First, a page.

Human actions cause climate change even when fossil fuel use is not involved

Tiistai 22.3.2022 klo 18:24 - Mikko Nikinmaa

Although there are still many people thinking that climate change is not occurring or at least man has nothing to do with it, there are many problems that man is causing which accelerate temperature increase, and which could be avoided by human action. The points below are such, and can be very important in driving many parts of the world uninhabitable because of either too high temperature or drought or both. So, even people who do not believe that fossil fuel burning causes temperature increase, should accept that the following affect climate and that humans could take actions to combat the changes.

1. Because of massive deforestation, Amazon rainforest appears to near tipping point, where the rainforest turns to savannah. Boulton et al write in recent Nature Climate Change (Nature Climate Change 12: 271-278; 2022) how the resilience of Amazon rainforest has decreased dramatically since the early 2000s. Other studies have also indicated that whereas we have always considered Amazonas to be a carbon sink, it has recently turned into a net emitter of carbon dioxide. The major reason for carbon dioxide emissions is the widespread forest burning.

If the rainforest starts turning to savannah, naturally the first thing that happens is that the plant and animal species living in rainforest die off, so the biodiversity decreases radically. But even if this doesn’t concern the people, who deforest Amazonas, the following should. The water cycle of South America depends on the rainforest. If Amazonas turns into savannah, because more agricultural land is wanted, the whole South America dries up, and many areas become unsuitable for agriculture (too dry). So, by trying to increase agricultural area, greedy people end up decreasing it.

And because of the loss of one big carbon dioxide sink, the temperature throughout the world increases even if fossil fuels had nothing to do with climate change.

2. Two events happening to the oceans are also causing increased carbon dioxide levels and consecutive temperature increase even without the input of fossil fuel burning, and both depend mainly on human action. First, almost a half of the photosynthetic carbon dioxide use is due to the photosynthesis of (mainly unicellular) algae. Because of the pollution, it is estimated that the oceanic photosynthesis has decreased by 10-15 %. This increased carbon dioxide load is one factor affecting global temperatures, and could be avoided by human action – proper water purification. Second, world’s oceans are overfished. The global carbon cycle depends a lot on fish accumulating carbon. When they die, the accumulated carbon sinks to the bottom of the oceans and stays there for thousands of years. As overfishing reduces fish populations, this removal of carbon from ocean surface is reduced, and the reduced removal is seen as an increase in global carbon dioxide level, leading to temperature increase.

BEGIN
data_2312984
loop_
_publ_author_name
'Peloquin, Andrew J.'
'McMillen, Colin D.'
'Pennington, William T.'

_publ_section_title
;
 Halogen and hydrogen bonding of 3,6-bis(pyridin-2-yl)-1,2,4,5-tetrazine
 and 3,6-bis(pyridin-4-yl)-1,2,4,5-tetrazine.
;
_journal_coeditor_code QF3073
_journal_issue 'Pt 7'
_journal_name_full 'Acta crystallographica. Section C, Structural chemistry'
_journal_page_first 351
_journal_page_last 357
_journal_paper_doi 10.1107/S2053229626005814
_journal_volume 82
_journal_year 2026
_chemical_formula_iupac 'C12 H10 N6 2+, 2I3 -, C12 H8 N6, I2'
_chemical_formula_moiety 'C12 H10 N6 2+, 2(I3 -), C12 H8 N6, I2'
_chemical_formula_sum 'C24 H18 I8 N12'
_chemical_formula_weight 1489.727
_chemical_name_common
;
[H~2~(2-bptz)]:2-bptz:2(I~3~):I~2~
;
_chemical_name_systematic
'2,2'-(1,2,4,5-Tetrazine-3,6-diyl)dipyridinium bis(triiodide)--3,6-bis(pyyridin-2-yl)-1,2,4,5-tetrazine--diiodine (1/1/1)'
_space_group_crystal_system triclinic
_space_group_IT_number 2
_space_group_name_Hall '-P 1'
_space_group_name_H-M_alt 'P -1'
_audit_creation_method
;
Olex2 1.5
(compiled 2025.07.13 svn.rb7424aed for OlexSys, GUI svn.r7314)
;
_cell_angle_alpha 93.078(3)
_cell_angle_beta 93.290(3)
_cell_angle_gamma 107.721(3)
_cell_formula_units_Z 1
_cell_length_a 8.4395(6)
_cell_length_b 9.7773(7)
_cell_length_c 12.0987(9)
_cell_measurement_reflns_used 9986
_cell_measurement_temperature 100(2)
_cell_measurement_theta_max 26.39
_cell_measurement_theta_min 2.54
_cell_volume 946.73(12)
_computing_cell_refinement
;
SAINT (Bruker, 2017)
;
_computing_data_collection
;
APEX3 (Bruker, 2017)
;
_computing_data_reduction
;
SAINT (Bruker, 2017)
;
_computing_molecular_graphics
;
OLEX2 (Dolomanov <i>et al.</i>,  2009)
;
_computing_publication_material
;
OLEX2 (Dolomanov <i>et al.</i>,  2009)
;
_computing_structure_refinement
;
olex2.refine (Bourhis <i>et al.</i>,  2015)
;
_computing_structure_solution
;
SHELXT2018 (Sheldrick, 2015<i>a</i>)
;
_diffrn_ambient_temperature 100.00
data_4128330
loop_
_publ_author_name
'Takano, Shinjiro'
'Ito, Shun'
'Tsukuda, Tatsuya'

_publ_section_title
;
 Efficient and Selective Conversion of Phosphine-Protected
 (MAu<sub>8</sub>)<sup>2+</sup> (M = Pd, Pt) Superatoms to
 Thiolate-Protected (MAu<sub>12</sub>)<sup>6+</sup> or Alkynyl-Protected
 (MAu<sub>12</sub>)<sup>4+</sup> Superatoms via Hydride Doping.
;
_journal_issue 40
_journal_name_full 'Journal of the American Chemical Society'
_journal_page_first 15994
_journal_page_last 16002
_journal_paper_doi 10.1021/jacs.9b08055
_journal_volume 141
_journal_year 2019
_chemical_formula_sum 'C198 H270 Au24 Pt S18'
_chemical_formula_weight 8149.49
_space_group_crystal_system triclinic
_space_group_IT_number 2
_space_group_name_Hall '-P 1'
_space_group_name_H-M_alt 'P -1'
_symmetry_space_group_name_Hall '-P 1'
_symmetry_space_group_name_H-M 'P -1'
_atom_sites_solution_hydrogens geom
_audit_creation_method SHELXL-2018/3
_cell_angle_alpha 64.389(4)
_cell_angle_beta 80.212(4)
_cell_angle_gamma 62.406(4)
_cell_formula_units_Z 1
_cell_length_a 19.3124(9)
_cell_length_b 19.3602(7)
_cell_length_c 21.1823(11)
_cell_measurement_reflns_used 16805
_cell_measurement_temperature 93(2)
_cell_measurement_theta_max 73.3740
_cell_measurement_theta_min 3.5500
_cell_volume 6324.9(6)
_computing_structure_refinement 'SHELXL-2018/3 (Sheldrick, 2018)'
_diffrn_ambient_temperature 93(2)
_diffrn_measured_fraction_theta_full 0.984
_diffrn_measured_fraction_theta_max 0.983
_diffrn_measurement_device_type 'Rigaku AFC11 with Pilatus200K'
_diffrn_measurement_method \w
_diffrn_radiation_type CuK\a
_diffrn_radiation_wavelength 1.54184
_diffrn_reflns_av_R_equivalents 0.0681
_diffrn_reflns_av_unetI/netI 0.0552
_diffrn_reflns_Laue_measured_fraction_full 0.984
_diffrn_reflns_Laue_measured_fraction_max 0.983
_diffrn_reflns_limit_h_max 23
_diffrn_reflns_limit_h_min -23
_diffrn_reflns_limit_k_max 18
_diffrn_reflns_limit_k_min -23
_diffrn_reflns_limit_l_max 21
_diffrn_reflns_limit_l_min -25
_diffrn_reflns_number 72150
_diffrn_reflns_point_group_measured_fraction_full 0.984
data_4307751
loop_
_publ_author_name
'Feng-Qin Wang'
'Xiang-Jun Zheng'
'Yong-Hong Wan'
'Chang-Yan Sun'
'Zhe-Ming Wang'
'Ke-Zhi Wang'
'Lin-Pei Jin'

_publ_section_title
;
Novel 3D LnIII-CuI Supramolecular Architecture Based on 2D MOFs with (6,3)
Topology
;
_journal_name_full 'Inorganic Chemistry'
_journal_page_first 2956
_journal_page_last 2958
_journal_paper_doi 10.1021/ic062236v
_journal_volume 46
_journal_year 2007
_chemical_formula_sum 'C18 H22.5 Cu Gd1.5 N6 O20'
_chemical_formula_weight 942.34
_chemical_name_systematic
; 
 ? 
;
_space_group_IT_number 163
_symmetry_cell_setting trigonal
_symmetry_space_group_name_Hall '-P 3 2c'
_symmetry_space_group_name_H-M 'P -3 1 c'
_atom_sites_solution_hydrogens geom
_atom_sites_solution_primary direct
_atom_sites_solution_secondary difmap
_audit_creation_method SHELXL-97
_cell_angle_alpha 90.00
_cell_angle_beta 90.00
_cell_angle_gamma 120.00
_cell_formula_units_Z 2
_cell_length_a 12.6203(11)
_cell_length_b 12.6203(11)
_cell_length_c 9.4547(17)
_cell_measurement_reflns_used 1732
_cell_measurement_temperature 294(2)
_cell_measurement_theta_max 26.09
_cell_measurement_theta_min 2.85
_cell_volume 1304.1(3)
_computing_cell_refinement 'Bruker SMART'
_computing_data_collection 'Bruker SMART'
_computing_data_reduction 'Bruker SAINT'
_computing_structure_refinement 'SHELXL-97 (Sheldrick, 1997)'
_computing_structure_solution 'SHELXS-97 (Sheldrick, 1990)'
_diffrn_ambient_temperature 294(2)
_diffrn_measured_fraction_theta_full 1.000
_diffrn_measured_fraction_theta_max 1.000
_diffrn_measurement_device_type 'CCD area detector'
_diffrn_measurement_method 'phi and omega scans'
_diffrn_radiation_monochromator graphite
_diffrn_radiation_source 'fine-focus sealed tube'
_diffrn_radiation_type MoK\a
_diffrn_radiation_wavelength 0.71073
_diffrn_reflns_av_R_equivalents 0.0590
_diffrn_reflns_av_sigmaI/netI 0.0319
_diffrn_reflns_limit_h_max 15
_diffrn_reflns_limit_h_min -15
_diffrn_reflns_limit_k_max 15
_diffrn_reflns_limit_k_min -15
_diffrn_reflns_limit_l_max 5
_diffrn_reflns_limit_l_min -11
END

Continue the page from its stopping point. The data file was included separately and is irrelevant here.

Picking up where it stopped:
Again this takes place without any change in fossil fuel use, but is entirely human-caused.

3. There are further a couple of vicious circles, which increasingly take place, if human actions fail to limit temperature increase. Temperature increase decreases the carbon dioxide solubility in water. Thus, if temperature increases, more carbon dioxide is given up from the ocean, leading to further temperature increase etc. There are huge natural gas (methane) stores below the permafrost. Methane is a very potent greenhouse gas. If temperature increases so that permafrost starts melting, the methane below is liberated, causes further temperature increase leading to further permafrost melting and methane liberation etc.

To prevent these vicious circles from happening, climate deeds are important even today with the brutal Russian attack to Ukraine. In the best case, it can actually speed up the change from fossil fuel-based to green energy production.

Kommentoi kirjoitusta. Avainsanat: carbon cycle, Amazonas, deforestation, overfishing, permafrost, methane